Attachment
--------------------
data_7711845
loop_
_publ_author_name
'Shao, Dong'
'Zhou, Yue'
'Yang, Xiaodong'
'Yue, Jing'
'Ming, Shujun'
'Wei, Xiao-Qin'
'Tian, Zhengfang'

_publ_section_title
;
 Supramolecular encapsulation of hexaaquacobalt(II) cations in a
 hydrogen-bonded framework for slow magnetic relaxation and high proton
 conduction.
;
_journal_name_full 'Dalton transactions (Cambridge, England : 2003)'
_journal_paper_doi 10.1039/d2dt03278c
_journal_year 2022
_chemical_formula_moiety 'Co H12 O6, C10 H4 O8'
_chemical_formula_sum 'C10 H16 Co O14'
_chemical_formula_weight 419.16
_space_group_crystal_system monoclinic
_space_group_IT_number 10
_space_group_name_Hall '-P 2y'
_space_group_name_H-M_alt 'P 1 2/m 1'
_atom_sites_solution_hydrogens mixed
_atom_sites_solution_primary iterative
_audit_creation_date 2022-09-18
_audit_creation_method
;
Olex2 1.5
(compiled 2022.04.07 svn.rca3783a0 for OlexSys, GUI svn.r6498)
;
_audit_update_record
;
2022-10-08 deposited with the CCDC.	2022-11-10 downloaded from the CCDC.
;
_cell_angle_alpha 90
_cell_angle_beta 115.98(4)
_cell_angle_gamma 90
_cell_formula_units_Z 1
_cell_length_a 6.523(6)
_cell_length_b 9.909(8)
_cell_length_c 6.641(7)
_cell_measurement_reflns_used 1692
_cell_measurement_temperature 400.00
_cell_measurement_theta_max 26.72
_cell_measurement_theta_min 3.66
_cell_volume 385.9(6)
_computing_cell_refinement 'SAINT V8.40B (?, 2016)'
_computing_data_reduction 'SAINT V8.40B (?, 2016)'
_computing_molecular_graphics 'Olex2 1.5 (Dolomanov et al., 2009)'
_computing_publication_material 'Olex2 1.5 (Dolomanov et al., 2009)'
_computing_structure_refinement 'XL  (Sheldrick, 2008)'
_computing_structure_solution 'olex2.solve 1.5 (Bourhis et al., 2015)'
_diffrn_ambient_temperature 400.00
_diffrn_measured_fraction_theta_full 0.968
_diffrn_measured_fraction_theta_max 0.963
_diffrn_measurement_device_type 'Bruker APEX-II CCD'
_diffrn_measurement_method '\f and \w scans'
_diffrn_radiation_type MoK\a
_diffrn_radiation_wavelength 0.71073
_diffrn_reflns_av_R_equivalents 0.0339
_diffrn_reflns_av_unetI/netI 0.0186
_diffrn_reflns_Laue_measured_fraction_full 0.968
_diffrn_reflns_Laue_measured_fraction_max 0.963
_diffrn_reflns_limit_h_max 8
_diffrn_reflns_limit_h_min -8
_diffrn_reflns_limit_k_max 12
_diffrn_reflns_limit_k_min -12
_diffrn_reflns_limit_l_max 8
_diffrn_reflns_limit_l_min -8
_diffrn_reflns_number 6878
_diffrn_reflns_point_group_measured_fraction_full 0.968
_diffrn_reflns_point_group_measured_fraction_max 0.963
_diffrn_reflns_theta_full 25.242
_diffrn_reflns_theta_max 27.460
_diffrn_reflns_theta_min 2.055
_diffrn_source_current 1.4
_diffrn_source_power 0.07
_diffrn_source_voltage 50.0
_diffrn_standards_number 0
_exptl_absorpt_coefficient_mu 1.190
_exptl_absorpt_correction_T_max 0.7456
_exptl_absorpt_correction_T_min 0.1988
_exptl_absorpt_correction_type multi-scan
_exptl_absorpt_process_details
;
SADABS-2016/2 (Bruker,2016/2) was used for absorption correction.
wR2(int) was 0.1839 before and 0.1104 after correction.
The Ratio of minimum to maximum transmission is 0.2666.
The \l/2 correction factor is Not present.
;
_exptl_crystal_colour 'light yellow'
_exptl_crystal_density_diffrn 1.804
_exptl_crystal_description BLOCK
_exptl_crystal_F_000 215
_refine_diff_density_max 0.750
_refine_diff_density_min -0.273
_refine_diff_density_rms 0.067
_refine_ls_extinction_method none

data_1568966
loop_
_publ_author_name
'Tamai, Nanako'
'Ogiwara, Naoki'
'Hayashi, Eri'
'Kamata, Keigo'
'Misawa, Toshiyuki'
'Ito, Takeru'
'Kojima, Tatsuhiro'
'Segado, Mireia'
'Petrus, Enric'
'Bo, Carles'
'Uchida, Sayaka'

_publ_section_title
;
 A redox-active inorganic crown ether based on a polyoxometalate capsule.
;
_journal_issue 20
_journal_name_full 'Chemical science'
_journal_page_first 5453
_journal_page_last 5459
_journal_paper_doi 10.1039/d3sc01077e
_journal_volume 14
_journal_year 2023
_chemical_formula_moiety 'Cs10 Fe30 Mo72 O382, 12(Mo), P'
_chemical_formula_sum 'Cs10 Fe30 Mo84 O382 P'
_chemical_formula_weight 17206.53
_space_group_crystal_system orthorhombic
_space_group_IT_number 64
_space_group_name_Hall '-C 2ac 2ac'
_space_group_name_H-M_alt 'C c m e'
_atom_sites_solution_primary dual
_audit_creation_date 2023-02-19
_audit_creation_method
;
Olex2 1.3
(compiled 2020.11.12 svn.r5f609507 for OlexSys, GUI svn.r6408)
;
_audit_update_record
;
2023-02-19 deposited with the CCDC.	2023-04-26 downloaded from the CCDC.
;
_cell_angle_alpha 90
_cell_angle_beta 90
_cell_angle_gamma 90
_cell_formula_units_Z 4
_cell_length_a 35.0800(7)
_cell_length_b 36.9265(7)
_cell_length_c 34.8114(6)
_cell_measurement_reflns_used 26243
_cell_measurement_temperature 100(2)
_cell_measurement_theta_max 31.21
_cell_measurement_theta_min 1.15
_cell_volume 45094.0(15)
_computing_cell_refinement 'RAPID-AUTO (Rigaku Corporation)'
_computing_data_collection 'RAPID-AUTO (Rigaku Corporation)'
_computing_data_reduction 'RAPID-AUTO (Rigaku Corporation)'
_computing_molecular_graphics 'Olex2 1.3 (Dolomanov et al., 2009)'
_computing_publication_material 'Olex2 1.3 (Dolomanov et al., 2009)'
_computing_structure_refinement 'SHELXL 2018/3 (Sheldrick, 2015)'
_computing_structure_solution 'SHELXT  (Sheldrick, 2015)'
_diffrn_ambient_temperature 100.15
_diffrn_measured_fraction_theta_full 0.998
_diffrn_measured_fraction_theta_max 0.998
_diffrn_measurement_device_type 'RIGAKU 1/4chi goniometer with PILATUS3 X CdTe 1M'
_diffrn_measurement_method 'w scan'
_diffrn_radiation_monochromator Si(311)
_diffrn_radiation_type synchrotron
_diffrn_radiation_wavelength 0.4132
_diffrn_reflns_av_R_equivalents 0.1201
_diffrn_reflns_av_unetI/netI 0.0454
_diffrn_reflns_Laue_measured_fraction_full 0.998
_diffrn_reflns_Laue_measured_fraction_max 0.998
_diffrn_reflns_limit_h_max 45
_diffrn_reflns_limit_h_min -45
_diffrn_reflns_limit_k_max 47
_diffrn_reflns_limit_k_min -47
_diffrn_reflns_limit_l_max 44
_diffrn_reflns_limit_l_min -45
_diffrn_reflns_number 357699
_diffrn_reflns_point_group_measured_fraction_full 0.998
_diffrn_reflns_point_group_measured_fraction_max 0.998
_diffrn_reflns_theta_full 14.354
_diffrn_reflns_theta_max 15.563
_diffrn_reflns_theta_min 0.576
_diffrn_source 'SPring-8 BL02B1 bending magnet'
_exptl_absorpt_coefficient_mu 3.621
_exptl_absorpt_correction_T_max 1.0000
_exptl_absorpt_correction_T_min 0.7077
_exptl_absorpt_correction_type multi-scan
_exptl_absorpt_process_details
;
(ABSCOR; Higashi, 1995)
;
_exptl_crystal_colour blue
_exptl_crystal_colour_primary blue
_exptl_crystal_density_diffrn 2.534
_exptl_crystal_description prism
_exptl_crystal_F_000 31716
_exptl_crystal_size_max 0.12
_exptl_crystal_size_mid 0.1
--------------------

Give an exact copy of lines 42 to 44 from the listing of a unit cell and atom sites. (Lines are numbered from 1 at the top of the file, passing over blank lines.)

_cell_formula_units_Z 1
_cell_length_a 6.523(6)
_cell_length_b 9.909(8)